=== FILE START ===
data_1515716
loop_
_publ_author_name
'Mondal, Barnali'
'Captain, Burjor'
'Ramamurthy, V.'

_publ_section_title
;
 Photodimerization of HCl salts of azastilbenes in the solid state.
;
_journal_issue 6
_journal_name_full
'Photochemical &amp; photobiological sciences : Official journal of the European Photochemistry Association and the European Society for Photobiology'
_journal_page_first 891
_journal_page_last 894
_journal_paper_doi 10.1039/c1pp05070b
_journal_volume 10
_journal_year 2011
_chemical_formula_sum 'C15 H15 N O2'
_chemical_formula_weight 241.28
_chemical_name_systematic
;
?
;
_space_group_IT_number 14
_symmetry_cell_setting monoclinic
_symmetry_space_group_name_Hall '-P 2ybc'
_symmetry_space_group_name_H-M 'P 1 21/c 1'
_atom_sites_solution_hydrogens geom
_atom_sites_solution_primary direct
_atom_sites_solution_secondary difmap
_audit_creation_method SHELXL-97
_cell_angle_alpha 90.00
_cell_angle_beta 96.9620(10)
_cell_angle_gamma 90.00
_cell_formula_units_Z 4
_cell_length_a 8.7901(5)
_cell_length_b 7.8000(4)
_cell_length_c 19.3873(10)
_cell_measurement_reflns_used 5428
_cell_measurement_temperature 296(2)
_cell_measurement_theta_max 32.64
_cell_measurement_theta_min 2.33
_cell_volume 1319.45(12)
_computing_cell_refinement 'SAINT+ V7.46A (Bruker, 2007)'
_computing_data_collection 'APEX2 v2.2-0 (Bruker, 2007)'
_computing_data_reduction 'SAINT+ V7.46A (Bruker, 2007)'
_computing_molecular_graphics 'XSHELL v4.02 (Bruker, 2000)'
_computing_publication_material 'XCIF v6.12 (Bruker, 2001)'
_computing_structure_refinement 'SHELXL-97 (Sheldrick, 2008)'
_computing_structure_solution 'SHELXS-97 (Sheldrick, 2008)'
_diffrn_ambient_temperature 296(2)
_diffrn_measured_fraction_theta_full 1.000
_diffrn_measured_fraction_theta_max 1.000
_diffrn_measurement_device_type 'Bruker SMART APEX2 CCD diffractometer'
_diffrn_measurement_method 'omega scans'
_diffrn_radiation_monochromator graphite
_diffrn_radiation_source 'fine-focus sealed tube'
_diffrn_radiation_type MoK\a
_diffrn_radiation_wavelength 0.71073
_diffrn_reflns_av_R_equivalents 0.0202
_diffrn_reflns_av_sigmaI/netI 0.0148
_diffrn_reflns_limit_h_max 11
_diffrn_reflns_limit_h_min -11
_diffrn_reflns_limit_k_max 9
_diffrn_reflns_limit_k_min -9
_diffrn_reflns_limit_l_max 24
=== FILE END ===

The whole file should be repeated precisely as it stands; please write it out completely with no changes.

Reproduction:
data_1515716
loop_
_publ_author_name
'Mondal, Barnali'
'Captain, Burjor'
'Ramamurthy, V.'

_publ_section_title
;
 Photodimerization of HCl salts of azastilbenes in the solid state.
;
_journal_issue 6
_journal_name_full
'Photochemical &amp; photobiological sciences : Official journal of the European Photochemistry Association and the European Society for Photobiology'
_journal_page_first 891
_journal_page_last 894
_journal_paper_doi 10.1039/c1pp05070b
_journal_volume 10
_journal_year 2011
_chemical_formula_sum 'C15 H15 N O2'
_chemical_formula_weight 241.28
_chemical_name_systematic
;
?
;
_space_group_IT_number 14
_symmetry_cell_setting monoclinic
_symmetry_space_group_name_Hall '-P 2ybc'
_symmetry_space_group_name_H-M 'P 1 21/c 1'
_atom_sites_solution_hydrogens geom
_atom_sites_solution_primary direct
_atom_sites_solution_secondary difmap
_audit_creation_method SHELXL-97
_cell_angle_alpha 90.00
_cell_angle_beta 96.9620(10)
_cell_angle_gamma 90.00
_cell_formula_units_Z 4
_cell_length_a 8.7901(5)
_cell_length_b 7.8000(4)
_cell_length_c 19.3873(10)
_cell_measurement_reflns_used 5428
_cell_measurement_temperature 296(2)
_cell_measurement_theta_max 32.64
_cell_measurement_theta_min 2.33
_cell_volume 1319.45(12)
_computing_cell_refinement 'SAINT+ V7.46A (Bruker, 2007)'
_computing_data_collection 'APEX2 v2.2-0 (Bruker, 2007)'
_computing_data_reduction 'SAINT+ V7.46A (Bruker, 2007)'
_computing_molecular_graphics 'XSHELL v4.02 (Bruker, 2000)'
_computing_publication_material 'XCIF v6.12 (Bruker, 2001)'
_computing_structure_refinement 'SHELXL-97 (Sheldrick, 2008)'
_computing_structure_solution 'SHELXS-97 (Sheldrick, 2008)'
_diffrn_ambient_temperature 296(2)
_diffrn_measured_fraction_theta_full 1.000
_diffrn_measured_fraction_theta_max 1.000
_diffrn_measurement_device_type 'Bruker SMART APEX2 CCD diffractometer'
_diffrn_measurement_method 'omega scans'
_diffrn_radiation_monochromator graphite
_diffrn_radiation_source 'fine-focus sealed tube'
_diffrn_radiation_type MoK\a
_diffrn_radiation_wavelength 0.71073
_diffrn_reflns_av_R_equivalents 0.0202
_diffrn_reflns_av_sigmaI/netI 0.0148
_diffrn_reflns_limit_h_max 11
_diffrn_reflns_limit_h_min -11
_diffrn_reflns_limit_k_max 9
_diffrn_reflns_limit_k_min -9
_diffrn_reflns_limit_l_max 24